American students all know that homework is integral to their school performance. But foreign exchange students may have a very different understanding of and relationship to homework, and it can get them into big trouble here in the U.S. Therefore, host families need to be ready to help their exchange students “get with the program,” and avoid the pitfalls associated with failing to turn in homework.
There are many reasons why high school students may not turn in their homework. Some students may not have good organizational skills, or they might have difficulty with time management. Some just procrastinate; I can certainly sympathize with that, being something of a procrastinator myself. Others may have a heavy workload, so they push to the back burner items they think they can easily deal with later – and then that back burner disappears.
All of these reasons can apply to exchange students, too – with a couple of added issues that can also cause stress and confusion. Your exchange student most likely will not have had classes completely in English before; even students who are used to getting top grades back home may have difficulty adjusting to math, science, and history classes taught in a language that they have only studied for a few years. Think about your own foreign language classes, if you have had any; did you study the vocabulary that one finds in geometry or chemistry in your high school Spanish class?
Moreover, in many countries, “homework” is something different than we are generally used to in the United States. For some of our students, homework is just work they’re expected to do at home at some point to help make sure they are learning the subject. They don’t turn it in, and the test of whether they have learned the materials is just that – an exam at the end of the term. Some of our students are indeed expected to turn in their work, but they may not be graded on it; it’s just the teacher’s way of knowing it’s been done.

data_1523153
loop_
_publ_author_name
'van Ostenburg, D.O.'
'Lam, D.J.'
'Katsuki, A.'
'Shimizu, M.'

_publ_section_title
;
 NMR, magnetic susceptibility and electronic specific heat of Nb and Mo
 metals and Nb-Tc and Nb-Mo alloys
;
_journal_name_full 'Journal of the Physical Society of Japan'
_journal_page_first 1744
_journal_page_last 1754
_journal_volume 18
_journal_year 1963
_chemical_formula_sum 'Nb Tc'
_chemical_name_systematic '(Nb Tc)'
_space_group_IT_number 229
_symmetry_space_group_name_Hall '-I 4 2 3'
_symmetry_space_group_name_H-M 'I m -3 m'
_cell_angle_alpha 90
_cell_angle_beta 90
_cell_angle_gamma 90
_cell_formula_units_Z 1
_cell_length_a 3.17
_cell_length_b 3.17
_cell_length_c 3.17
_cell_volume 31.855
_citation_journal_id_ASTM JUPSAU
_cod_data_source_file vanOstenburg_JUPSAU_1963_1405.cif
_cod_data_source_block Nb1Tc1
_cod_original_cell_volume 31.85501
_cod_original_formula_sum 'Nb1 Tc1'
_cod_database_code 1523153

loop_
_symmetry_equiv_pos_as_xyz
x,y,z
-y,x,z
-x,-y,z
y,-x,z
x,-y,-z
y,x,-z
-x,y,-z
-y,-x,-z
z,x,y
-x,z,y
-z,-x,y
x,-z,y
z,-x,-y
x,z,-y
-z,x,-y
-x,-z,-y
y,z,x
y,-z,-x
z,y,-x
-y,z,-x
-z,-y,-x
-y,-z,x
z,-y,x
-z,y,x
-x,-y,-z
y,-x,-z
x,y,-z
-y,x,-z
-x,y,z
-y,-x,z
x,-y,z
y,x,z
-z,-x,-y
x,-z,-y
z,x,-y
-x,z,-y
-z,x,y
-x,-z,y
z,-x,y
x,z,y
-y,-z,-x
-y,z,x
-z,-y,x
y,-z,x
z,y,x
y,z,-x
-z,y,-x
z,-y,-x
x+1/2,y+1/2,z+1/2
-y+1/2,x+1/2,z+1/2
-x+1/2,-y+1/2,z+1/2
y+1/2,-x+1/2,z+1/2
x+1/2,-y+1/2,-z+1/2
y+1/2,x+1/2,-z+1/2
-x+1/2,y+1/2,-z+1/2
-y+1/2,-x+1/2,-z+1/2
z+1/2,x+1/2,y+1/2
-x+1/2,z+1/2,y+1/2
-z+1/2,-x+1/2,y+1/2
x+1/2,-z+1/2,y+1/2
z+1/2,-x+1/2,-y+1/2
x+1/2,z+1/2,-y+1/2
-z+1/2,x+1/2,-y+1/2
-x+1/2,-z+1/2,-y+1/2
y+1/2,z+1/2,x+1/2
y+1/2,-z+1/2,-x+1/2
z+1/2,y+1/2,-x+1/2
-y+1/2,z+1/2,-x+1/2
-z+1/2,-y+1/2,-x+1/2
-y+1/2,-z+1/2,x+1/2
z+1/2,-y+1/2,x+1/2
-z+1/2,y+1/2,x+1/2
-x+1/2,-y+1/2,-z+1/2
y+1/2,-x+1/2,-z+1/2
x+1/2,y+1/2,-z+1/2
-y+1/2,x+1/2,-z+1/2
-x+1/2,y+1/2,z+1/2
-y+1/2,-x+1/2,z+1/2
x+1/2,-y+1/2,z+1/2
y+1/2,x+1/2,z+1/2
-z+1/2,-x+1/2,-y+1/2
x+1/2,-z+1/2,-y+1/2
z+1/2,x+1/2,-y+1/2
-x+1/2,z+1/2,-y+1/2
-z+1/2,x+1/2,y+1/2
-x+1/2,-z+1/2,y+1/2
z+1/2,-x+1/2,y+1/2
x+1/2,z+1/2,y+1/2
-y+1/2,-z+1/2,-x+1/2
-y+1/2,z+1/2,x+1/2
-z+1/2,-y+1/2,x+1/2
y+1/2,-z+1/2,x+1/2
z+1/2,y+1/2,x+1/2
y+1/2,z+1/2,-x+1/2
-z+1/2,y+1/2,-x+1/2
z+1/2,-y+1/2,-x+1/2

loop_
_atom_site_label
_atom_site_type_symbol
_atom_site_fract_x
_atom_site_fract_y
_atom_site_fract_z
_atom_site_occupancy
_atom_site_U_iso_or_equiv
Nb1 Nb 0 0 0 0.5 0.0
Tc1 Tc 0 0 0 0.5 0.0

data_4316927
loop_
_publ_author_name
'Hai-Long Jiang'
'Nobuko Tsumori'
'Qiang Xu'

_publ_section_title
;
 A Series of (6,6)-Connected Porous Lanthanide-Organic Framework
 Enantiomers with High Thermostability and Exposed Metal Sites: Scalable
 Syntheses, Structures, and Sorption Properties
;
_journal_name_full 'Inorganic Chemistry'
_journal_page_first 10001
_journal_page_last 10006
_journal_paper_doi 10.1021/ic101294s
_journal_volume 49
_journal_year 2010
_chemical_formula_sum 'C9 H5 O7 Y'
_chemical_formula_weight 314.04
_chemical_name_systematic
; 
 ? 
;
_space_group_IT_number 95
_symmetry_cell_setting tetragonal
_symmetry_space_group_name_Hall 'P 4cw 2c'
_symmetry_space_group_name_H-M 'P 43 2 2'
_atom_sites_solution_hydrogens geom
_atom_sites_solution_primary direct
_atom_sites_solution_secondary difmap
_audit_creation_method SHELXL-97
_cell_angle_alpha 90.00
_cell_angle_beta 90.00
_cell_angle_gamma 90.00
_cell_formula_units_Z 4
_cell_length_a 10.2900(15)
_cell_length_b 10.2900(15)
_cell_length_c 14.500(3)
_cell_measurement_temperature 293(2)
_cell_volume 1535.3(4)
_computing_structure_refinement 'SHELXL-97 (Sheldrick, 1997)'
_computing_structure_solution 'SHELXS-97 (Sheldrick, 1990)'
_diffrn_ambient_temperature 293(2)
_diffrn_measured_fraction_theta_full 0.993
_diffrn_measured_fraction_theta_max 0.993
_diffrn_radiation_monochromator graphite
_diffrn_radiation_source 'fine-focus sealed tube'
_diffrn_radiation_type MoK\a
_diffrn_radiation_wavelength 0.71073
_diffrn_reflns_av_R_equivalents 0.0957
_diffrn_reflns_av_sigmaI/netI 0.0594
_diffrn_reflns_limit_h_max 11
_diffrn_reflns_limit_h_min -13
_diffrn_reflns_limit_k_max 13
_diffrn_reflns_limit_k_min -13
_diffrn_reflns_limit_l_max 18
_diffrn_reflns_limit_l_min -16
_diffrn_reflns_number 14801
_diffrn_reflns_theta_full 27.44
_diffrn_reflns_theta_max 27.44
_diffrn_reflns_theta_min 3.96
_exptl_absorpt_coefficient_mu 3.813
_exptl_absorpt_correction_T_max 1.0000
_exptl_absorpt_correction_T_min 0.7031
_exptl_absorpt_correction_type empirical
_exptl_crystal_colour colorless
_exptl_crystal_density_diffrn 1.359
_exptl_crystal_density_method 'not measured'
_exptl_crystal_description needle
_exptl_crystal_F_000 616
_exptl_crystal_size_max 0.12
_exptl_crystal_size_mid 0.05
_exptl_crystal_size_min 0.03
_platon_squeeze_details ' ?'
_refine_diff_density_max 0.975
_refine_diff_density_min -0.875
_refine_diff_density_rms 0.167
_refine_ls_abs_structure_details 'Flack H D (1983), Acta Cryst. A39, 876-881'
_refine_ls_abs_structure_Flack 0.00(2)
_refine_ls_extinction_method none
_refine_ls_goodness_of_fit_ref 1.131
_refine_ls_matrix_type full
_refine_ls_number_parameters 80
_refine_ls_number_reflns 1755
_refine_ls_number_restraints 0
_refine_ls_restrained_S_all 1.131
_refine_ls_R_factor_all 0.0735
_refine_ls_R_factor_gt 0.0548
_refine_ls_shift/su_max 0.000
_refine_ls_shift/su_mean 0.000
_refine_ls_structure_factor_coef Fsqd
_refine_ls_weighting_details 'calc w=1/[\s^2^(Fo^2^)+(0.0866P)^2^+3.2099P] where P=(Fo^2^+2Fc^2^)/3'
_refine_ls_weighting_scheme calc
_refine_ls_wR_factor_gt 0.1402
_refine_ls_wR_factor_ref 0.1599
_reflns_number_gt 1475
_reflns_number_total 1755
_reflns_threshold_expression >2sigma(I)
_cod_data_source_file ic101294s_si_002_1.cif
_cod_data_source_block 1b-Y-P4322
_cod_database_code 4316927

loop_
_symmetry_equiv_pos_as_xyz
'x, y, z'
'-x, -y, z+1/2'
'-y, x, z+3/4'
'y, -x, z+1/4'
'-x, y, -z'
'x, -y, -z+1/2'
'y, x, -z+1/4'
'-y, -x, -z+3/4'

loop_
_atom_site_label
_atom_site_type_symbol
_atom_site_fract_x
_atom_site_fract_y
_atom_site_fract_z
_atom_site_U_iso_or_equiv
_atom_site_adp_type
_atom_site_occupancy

Exchange students may also not be used to working on group projects, and so may receive poor grades as a result. They are often totally unused to the concept of class participation; even if they are used to the idea, the idea that a portion of their class grade may come from class participation could well be new to them.
Of course, exchange students are told before leaving their home countries about the general expectations are in the U.S. educational system. It’s part of the orientation and training they receive as preparation for exchange. In addition, local coordinators like us explain this to our students after arrival. Some students get it right away. But some don’t, which is pretty normal – they do receive a ton of information as preparation, and it’s unrealistic to expect them to remember everything!
How Can You Help?
Here are a few strategies that may help your student.
Even with your own children, you want to find a balance between providing support and allowing your teenager to take responsibility for their own work. It’s the same with our exchange students. We know it can be more challenging with exchange students, because you are just getting to know them and they may not yet feel comfortable sharing everything with host parents or their coordinators. What motivates your student may still be a mystery to you. Provide positive reinforcement, help them get to know what’s needed, encourage them to talk to their teachers, and overall -- be there for them when they succeed.